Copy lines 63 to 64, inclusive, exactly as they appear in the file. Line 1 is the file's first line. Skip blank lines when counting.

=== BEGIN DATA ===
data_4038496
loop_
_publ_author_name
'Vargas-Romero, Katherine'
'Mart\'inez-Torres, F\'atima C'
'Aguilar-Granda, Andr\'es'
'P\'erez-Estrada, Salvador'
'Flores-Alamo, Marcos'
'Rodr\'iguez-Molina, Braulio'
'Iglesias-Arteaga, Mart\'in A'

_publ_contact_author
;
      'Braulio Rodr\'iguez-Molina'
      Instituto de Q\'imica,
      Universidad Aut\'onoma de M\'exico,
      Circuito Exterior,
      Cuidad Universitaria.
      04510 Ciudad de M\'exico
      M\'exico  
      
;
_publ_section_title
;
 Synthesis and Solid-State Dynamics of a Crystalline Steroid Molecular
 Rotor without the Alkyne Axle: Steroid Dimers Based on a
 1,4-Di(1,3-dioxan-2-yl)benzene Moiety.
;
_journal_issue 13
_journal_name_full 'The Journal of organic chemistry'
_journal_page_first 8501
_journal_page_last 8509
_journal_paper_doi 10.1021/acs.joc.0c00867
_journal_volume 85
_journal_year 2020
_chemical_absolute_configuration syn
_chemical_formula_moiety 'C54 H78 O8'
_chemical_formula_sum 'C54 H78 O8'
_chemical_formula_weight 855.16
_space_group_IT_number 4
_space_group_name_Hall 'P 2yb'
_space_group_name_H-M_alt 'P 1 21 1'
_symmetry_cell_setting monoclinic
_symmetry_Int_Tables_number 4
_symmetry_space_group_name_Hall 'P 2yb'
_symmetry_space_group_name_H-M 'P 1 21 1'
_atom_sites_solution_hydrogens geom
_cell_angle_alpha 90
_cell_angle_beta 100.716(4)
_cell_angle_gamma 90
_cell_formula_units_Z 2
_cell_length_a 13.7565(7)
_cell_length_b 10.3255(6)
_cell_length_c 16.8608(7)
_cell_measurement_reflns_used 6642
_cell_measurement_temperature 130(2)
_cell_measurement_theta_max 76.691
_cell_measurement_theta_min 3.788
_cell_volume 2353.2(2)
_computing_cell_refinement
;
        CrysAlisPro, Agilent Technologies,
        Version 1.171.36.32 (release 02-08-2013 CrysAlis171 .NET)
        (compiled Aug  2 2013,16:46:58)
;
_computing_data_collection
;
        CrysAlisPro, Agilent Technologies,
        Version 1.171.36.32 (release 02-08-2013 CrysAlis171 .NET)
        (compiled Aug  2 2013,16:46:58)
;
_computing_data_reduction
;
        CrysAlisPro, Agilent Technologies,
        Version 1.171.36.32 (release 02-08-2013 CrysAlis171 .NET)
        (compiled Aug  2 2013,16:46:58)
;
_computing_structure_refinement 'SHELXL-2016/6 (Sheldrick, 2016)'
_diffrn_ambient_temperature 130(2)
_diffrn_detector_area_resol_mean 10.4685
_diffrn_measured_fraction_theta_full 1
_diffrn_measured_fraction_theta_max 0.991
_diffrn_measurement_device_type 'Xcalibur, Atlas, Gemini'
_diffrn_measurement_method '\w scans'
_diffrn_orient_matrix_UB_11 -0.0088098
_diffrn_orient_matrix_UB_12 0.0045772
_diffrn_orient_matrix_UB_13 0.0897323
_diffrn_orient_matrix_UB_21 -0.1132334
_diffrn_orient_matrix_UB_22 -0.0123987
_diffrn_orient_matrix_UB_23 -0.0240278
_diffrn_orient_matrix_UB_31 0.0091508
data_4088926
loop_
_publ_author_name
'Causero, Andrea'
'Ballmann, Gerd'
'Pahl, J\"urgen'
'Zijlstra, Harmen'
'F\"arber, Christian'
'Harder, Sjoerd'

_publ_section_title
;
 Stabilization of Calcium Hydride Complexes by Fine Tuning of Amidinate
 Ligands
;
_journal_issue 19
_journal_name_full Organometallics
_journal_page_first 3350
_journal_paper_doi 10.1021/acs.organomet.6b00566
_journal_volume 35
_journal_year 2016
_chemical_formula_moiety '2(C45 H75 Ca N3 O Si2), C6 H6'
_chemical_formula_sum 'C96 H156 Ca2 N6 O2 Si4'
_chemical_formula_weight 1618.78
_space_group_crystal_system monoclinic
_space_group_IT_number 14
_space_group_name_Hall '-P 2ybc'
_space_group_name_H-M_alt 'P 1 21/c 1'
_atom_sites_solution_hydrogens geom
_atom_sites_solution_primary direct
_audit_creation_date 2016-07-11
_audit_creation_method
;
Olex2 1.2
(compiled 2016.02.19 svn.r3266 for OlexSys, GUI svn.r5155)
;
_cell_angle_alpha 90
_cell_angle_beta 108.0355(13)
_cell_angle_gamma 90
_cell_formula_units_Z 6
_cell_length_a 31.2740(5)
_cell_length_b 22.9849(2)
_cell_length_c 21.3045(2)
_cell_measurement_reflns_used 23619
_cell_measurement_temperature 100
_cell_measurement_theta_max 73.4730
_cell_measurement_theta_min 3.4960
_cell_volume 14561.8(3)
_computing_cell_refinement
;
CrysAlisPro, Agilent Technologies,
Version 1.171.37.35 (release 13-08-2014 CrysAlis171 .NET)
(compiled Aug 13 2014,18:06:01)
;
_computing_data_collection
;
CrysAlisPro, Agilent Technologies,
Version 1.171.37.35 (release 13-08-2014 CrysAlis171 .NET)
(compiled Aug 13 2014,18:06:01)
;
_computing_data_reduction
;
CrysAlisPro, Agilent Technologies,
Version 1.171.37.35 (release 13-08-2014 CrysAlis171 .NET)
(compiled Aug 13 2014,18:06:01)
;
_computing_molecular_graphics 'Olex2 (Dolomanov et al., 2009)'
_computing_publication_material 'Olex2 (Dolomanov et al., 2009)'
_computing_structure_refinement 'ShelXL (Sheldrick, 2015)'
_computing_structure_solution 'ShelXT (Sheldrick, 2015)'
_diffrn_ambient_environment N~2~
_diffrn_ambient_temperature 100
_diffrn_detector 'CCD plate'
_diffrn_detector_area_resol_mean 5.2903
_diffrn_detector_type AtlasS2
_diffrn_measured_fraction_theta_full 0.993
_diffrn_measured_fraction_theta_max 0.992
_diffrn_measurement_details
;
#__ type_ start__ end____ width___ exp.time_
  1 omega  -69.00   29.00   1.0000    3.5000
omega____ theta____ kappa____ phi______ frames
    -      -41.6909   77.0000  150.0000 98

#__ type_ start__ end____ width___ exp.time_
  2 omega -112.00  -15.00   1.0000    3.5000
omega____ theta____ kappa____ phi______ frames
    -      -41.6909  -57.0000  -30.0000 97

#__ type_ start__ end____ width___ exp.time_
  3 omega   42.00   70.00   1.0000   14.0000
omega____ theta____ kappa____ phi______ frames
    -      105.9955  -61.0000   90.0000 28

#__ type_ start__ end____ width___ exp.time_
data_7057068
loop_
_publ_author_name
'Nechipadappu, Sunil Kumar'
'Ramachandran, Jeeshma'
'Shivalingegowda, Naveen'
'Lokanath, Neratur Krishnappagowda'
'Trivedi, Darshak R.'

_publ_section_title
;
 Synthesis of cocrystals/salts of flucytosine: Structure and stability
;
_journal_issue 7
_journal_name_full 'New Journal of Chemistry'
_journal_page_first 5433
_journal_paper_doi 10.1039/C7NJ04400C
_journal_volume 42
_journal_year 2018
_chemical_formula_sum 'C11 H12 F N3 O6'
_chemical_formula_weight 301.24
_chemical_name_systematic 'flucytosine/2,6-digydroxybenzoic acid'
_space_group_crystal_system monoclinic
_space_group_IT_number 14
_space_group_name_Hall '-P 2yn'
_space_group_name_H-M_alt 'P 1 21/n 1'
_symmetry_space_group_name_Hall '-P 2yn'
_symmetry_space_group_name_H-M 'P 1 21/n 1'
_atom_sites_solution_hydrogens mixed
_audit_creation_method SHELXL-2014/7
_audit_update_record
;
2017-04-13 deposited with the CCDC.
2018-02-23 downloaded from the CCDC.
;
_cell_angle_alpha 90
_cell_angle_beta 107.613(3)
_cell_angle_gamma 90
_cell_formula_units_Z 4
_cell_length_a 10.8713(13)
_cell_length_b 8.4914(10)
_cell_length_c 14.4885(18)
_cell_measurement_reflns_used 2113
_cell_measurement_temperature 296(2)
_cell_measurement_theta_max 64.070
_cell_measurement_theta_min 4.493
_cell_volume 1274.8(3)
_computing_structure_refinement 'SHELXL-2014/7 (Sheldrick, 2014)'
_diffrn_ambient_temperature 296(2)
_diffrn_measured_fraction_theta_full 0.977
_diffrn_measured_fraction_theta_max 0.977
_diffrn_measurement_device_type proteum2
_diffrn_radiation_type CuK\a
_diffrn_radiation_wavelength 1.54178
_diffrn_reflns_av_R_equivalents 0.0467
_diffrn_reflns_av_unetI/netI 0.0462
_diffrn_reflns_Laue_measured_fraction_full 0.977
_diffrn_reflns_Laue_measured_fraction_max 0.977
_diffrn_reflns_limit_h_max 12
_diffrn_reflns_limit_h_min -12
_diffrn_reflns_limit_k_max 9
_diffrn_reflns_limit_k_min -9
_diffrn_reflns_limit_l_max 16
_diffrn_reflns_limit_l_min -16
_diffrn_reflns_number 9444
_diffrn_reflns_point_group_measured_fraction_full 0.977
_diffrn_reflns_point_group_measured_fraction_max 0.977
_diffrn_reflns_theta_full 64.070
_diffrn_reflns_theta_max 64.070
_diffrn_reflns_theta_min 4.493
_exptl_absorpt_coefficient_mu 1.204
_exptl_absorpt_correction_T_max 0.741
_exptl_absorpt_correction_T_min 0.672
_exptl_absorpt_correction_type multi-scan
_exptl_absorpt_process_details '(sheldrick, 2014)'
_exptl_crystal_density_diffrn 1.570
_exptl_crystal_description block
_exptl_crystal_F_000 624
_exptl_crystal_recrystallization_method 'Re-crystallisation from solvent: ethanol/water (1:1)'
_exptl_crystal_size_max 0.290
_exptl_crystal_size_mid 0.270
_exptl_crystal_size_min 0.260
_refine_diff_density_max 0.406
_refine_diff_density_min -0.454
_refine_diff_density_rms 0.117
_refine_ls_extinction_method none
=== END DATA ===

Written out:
;
_computing_data_collection